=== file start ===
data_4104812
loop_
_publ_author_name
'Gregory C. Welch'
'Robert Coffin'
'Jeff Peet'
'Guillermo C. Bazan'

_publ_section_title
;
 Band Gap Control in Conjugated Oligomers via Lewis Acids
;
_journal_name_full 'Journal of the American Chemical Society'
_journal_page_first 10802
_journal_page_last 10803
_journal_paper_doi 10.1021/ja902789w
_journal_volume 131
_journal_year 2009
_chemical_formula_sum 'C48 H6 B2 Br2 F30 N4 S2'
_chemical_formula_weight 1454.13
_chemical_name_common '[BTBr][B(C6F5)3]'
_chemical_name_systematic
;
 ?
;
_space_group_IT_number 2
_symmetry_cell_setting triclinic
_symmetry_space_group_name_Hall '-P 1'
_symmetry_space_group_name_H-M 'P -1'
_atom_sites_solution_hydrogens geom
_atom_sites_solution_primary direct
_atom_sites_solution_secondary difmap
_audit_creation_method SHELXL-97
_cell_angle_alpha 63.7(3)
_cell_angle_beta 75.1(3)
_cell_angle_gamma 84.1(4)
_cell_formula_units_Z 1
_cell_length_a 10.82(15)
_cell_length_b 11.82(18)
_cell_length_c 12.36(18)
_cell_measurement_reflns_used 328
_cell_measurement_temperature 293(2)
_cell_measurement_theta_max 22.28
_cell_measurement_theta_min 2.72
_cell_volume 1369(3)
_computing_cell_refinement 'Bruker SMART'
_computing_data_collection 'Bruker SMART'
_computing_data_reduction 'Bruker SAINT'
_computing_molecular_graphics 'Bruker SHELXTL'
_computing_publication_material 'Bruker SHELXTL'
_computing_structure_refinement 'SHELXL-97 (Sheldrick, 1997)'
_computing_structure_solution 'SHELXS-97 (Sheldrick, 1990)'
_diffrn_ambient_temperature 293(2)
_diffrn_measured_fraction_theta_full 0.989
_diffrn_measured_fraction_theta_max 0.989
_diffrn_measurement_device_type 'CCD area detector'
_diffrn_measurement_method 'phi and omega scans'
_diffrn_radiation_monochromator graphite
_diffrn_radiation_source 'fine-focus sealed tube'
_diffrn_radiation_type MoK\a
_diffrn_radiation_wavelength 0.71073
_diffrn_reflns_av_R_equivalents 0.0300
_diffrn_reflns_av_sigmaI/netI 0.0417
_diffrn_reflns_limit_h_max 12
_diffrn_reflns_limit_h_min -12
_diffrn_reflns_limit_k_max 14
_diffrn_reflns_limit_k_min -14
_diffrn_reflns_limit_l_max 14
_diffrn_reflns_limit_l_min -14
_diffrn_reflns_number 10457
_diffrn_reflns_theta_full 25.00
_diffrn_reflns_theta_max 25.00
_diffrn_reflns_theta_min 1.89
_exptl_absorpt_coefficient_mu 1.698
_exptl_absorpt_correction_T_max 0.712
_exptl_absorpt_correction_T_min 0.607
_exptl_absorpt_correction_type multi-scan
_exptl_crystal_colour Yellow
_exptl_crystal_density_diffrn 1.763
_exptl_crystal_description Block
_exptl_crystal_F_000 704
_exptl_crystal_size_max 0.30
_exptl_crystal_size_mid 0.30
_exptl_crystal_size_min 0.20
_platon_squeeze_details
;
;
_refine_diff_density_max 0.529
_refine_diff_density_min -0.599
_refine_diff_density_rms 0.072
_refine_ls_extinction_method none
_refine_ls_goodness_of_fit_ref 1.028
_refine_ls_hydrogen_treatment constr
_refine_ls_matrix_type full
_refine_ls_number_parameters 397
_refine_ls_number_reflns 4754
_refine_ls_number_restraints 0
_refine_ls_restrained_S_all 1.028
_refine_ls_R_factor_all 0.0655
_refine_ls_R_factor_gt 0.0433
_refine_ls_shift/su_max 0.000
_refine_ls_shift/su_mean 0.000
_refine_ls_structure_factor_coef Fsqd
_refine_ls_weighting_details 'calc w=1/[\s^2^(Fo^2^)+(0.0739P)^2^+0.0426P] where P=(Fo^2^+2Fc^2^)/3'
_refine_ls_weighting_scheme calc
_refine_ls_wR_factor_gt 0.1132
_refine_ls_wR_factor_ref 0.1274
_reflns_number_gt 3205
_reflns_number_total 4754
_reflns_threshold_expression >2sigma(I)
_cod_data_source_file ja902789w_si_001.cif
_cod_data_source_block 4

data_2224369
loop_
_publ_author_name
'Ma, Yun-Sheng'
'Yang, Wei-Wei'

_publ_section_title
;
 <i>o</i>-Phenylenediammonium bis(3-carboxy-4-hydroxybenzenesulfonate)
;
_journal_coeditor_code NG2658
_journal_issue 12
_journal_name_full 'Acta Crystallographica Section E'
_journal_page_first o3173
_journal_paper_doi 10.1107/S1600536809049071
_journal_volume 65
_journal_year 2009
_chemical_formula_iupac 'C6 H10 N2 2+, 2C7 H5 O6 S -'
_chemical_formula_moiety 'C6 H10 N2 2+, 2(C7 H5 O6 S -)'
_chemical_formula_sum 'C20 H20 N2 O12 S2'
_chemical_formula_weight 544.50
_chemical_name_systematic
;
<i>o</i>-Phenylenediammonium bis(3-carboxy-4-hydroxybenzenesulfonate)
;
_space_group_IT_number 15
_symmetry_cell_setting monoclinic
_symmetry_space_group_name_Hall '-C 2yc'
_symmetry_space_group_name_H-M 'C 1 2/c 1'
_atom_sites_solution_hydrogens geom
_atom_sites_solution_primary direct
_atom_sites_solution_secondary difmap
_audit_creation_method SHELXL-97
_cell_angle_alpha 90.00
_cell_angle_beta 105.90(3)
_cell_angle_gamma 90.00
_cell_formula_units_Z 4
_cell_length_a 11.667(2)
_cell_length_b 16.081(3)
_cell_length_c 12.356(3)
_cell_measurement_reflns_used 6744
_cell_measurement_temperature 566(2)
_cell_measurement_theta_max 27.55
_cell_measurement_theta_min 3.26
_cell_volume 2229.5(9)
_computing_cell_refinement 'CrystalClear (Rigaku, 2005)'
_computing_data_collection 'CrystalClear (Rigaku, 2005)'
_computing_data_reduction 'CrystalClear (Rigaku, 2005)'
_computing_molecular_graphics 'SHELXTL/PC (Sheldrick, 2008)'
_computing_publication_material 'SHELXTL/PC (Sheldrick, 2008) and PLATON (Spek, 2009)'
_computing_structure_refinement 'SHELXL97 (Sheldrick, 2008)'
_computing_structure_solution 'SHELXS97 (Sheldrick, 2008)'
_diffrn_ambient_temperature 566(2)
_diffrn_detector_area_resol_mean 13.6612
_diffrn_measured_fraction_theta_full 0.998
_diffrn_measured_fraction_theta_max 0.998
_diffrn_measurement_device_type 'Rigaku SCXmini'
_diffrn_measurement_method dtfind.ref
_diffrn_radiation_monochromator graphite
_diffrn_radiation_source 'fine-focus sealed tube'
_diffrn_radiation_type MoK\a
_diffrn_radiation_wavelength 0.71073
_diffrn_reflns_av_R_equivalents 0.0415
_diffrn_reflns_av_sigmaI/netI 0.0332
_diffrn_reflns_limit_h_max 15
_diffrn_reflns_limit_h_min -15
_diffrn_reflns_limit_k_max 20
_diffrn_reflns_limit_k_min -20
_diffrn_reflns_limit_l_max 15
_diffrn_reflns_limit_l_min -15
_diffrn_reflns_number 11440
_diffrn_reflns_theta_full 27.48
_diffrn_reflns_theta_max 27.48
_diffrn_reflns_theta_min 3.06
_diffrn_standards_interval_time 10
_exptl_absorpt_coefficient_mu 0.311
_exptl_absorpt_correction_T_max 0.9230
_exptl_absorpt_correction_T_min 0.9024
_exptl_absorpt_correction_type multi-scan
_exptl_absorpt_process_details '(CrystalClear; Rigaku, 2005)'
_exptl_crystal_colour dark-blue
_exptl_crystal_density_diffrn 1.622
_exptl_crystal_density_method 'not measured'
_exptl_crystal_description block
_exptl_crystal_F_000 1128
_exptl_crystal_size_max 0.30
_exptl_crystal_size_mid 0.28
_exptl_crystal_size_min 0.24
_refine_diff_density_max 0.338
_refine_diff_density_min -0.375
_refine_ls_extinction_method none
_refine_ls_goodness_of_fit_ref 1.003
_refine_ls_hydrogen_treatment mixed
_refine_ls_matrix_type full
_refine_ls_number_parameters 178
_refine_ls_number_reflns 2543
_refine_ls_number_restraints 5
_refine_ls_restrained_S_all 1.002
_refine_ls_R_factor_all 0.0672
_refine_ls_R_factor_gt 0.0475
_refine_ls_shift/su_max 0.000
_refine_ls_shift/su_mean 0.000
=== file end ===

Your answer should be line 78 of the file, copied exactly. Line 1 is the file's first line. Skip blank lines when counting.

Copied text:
_exptl_crystal_density_diffrn 1.763